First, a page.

-2

I know that it's a silly question, but I can't fix it. I have this code

var v=function v(e){for(var r=e.toString(),a="",n=0;n<r.length&&"00"!==r.substr(n,2);n+=2){a+=String.fromCharCode(parseInt(r.substr(n,2),16))}return a}

and I've changed to this

const v = function v (e) {
    for (let r = e.toString(), a = '', n = 0; n < r.length && r.substr(n, 2) !== '00'; n += 2) {
    a += String.fromCharCode(parseInt(r.substr(n, 2), 16))
  }
  return a
}

And the lint tells me (after e.toString(),) let a: string 'a' is declared but its value is never read.Vetur(6133) 'a' is assigned a value but never used. Anyone knows how to fix it??

2
  • You need to click edit and read the formatting instructions. Make use of the live demo feature of the question editor.
    – Quentin
    Commented Feb 25, 2021 at 12:10
  • As let is used I don't think a is accessible outside the for loop block. So the a being returned will throw a "not defined" error. Commented Feb 25, 2021 at 12:16

2 Answers 2

1

let has block scope.

You are declaring a scoped to the loop.

Each time you go around the loop, you get a new a.

Then you try to return a global a.

const a = "global";

const v = function v(e) {
  for (let r = e.toString(), a = '', n = 0; n < r.length && r.substr(n, 2) !== '00'; n += 2) {
    a += String.fromCharCode(parseInt(r.substr(n, 2), 16))
  }
  return a
}

const result = v("123456");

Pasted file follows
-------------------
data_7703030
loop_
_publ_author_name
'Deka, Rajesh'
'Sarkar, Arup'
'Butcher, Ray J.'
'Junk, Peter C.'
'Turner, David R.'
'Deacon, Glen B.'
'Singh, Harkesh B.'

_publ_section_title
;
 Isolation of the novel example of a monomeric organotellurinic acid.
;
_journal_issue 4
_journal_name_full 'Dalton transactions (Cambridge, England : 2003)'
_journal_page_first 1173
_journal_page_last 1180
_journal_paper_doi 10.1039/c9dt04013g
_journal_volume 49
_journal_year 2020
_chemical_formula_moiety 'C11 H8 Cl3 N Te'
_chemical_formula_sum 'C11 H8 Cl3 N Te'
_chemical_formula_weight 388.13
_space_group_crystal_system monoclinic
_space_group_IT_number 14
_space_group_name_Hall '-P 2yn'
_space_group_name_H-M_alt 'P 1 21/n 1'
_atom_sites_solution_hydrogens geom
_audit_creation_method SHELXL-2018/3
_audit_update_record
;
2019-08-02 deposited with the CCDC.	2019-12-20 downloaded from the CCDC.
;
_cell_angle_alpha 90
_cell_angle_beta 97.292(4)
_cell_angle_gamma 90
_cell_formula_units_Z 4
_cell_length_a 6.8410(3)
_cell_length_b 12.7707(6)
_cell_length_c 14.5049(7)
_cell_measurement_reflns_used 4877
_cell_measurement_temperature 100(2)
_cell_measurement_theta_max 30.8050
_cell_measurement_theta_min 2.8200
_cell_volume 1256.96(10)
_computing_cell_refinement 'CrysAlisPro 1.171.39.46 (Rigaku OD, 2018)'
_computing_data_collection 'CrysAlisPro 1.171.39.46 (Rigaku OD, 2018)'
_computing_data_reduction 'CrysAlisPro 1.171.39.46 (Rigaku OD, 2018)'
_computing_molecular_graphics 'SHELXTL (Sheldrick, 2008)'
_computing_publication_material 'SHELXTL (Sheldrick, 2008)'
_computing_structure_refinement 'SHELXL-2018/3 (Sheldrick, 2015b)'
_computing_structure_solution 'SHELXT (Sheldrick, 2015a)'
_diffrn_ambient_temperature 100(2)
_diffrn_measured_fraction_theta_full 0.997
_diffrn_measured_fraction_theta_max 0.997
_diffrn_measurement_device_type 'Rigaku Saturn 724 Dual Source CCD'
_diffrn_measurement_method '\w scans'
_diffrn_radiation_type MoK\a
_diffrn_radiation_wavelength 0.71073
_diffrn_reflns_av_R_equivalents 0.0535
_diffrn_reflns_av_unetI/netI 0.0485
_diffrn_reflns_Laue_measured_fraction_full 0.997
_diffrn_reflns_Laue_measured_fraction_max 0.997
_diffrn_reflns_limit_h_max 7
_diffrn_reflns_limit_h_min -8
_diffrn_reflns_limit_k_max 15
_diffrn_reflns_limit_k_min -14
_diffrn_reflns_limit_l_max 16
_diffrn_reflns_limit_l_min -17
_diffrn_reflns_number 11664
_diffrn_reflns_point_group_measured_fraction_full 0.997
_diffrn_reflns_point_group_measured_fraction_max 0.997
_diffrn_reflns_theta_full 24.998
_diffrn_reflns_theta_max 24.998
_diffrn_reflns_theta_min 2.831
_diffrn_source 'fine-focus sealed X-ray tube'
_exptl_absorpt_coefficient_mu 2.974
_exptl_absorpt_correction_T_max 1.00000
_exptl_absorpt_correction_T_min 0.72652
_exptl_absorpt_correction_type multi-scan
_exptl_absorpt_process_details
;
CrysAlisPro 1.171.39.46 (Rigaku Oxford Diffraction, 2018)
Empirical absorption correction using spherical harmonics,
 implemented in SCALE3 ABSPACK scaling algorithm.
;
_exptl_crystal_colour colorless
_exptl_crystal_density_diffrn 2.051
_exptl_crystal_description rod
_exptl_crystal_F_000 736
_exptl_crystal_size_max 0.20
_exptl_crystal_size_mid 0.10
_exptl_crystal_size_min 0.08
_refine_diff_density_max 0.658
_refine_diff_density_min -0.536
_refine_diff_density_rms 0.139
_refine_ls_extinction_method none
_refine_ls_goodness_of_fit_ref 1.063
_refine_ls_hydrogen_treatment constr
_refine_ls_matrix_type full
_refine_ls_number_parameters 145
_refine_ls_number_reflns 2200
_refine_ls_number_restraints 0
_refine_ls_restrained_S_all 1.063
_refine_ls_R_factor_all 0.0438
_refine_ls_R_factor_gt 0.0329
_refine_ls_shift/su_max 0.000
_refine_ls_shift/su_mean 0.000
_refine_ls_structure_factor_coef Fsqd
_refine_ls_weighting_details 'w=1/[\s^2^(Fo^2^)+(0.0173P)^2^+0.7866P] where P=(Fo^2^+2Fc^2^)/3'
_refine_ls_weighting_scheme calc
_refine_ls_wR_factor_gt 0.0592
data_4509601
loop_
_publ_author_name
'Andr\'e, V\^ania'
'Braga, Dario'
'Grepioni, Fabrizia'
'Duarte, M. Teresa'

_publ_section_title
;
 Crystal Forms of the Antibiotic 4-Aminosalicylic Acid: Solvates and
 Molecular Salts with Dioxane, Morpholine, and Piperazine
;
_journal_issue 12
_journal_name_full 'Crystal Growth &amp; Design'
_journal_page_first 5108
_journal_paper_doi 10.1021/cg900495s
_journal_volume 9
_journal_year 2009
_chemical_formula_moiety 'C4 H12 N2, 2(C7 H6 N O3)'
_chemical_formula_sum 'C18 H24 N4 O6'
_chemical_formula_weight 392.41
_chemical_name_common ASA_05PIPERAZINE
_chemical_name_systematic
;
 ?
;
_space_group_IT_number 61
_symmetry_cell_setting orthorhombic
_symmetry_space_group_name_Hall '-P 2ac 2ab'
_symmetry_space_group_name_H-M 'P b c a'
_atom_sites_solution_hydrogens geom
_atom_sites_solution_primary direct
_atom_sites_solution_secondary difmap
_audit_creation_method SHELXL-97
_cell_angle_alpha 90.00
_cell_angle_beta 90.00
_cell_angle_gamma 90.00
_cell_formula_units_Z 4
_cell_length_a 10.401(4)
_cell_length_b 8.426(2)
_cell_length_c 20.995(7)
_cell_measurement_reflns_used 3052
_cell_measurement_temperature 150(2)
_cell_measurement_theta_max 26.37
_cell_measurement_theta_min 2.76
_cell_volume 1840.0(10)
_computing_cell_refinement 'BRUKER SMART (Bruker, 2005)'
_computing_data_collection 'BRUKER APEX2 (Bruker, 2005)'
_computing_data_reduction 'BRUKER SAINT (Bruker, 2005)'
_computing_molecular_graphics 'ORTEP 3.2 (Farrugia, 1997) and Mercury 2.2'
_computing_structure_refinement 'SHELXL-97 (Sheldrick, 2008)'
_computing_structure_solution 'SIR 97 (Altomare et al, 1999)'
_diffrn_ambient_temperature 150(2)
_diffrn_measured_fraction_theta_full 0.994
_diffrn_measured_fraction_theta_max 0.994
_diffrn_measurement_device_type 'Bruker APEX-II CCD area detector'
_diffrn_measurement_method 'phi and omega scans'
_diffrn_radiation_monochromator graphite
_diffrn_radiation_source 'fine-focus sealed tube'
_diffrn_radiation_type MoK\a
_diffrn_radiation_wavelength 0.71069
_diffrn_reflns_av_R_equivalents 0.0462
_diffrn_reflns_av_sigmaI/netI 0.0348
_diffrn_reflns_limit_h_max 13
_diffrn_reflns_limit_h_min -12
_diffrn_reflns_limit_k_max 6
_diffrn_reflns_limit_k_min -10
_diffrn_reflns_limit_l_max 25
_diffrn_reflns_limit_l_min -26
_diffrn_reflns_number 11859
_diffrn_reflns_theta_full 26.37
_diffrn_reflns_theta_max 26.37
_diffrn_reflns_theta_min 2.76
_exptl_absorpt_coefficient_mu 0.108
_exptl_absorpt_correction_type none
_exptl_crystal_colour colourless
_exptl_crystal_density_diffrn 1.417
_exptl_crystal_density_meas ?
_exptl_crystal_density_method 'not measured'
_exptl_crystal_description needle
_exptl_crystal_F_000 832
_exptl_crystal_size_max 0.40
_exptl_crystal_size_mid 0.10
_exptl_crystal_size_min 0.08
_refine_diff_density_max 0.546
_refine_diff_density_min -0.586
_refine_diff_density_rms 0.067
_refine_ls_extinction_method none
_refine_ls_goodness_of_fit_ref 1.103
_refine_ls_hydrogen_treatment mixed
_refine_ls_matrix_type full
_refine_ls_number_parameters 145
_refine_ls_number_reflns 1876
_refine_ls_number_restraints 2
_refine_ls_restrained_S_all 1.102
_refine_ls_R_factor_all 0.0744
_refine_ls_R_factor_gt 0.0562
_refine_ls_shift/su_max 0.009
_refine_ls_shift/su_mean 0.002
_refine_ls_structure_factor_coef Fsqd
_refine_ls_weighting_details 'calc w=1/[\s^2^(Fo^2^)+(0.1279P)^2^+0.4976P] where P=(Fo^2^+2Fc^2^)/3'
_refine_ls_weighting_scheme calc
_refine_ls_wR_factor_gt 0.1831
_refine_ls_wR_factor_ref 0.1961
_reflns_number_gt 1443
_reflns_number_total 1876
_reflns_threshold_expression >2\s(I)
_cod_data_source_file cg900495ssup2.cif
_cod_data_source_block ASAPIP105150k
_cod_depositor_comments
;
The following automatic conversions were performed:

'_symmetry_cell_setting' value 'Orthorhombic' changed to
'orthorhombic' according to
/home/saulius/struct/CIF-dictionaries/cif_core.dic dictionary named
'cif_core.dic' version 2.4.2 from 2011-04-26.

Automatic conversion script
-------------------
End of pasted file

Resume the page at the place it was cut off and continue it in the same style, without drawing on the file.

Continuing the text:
console.log(result);

Declare a outside the loop.

const a = "global";

const v = function v(e) {
  let a = '';
  for (let r = e.toString(), n = 0; n < r.length && r.substr(n, 2) !== '00'; n += 2) {
    a += String.fromCharCode(parseInt(r.substr(n, 2), 16))
  }
  return a
}

const result = v("123456");
console.log(result);

0

This is scope issue. In your code, scope variable 'a' is limited to for loop and you are trying to access it outside of the for loop. So keep declare it outside either in function scope or in global scope. Check out the below code.

  const v = (e) => {
    let a = '';
    for (let r = e.toString(), a = '', n = 0; n < r.length && r.substr(n, 2) !== '00'; n += 2) {
      a += String.fromCharCode(parseInt(r.substr(n, 2), 16));
    }
    return a;
  }

Your Answer

By clicking “Post Your Answer”, you agree to our terms of service and acknowledge you have read our privacy policy.

Not the answer you're looking for? Browse other questions tagged or ask your own question.